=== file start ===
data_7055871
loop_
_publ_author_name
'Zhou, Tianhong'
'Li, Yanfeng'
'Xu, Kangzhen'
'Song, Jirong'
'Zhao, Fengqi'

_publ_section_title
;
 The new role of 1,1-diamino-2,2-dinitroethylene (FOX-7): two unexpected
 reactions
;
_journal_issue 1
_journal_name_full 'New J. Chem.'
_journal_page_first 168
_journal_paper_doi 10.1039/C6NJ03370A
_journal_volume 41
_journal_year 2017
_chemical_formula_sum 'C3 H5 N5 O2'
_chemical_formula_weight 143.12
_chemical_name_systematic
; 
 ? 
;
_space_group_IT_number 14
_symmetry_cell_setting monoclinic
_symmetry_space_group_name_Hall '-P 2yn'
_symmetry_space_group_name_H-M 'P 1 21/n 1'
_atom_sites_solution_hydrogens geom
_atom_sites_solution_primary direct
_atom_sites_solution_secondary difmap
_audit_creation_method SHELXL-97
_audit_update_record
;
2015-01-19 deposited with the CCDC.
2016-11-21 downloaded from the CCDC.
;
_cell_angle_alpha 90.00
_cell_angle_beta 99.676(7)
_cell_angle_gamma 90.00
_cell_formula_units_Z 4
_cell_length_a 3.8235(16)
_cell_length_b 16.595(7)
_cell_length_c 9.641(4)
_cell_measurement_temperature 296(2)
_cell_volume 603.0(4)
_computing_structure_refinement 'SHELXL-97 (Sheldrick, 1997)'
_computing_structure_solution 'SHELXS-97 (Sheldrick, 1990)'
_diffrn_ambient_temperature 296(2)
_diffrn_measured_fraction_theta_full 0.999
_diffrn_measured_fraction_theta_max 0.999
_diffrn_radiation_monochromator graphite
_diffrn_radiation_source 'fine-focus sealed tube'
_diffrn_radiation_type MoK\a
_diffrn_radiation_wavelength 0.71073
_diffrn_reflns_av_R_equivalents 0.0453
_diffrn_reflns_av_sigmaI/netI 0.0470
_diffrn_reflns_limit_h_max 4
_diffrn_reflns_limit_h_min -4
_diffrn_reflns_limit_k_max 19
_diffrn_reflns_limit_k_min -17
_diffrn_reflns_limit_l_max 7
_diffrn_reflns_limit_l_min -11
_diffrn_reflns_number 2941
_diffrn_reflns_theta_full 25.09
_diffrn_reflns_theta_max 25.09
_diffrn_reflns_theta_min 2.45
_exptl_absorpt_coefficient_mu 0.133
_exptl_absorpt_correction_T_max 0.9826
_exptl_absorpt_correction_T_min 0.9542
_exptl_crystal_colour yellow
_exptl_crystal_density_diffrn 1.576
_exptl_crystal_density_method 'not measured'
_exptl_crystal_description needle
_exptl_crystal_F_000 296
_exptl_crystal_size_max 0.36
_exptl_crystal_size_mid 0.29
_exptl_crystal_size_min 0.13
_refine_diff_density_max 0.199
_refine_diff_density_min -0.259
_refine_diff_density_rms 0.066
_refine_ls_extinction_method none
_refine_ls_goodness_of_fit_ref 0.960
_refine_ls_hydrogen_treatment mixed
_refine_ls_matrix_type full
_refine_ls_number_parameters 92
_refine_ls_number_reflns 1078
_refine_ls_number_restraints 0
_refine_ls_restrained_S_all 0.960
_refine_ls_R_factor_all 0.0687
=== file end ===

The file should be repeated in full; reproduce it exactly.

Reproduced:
data_7055871
loop_
_publ_author_name
'Zhou, Tianhong'
'Li, Yanfeng'
'Xu, Kangzhen'
'Song, Jirong'
'Zhao, Fengqi'

_publ_section_title
;
 The new role of 1,1-diamino-2,2-dinitroethylene (FOX-7): two unexpected
 reactions
;
_journal_issue 1
_journal_name_full 'New J. Chem.'
_journal_page_first 168
_journal_paper_doi 10.1039/C6NJ03370A
_journal_volume 41
_journal_year 2017
_chemical_formula_sum 'C3 H5 N5 O2'
_chemical_formula_weight 143.12
_chemical_name_systematic
; 
 ? 
;
_space_group_IT_number 14
_symmetry_cell_setting monoclinic
_symmetry_space_group_name_Hall '-P 2yn'
_symmetry_space_group_name_H-M 'P 1 21/n 1'
_atom_sites_solution_hydrogens geom
_atom_sites_solution_primary direct
_atom_sites_solution_secondary difmap
_audit_creation_method SHELXL-97
_audit_update_record
;
2015-01-19 deposited with the CCDC.
2016-11-21 downloaded from the CCDC.
;
_cell_angle_alpha 90.00
_cell_angle_beta 99.676(7)
_cell_angle_gamma 90.00
_cell_formula_units_Z 4
_cell_length_a 3.8235(16)
_cell_length_b 16.595(7)
_cell_length_c 9.641(4)
_cell_measurement_temperature 296(2)
_cell_volume 603.0(4)
_computing_structure_refinement 'SHELXL-97 (Sheldrick, 1997)'
_computing_structure_solution 'SHELXS-97 (Sheldrick, 1990)'
_diffrn_ambient_temperature 296(2)
_diffrn_measured_fraction_theta_full 0.999
_diffrn_measured_fraction_theta_max 0.999
_diffrn_radiation_monochromator graphite
_diffrn_radiation_source 'fine-focus sealed tube'
_diffrn_radiation_type MoK\a
_diffrn_radiation_wavelength 0.71073
_diffrn_reflns_av_R_equivalents 0.0453
_diffrn_reflns_av_sigmaI/netI 0.0470
_diffrn_reflns_limit_h_max 4
_diffrn_reflns_limit_h_min -4
_diffrn_reflns_limit_k_max 19
_diffrn_reflns_limit_k_min -17
_diffrn_reflns_limit_l_max 7
_diffrn_reflns_limit_l_min -11
_diffrn_reflns_number 2941
_diffrn_reflns_theta_full 25.09
_diffrn_reflns_theta_max 25.09
_diffrn_reflns_theta_min 2.45
_exptl_absorpt_coefficient_mu 0.133
_exptl_absorpt_correction_T_max 0.9826
_exptl_absorpt_correction_T_min 0.9542
_exptl_crystal_colour yellow
_exptl_crystal_density_diffrn 1.576
_exptl_crystal_density_method 'not measured'
_exptl_crystal_description needle
_exptl_crystal_F_000 296
_exptl_crystal_size_max 0.36
_exptl_crystal_size_mid 0.29
_exptl_crystal_size_min 0.13
_refine_diff_density_max 0.199
_refine_diff_density_min -0.259
_refine_diff_density_rms 0.066
_refine_ls_extinction_method none
_refine_ls_goodness_of_fit_ref 0.960
_refine_ls_hydrogen_treatment mixed
_refine_ls_matrix_type full
_refine_ls_number_parameters 92
_refine_ls_number_reflns 1078
_refine_ls_number_restraints 0
_refine_ls_restrained_S_all 0.960
_refine_ls_R_factor_all 0.0687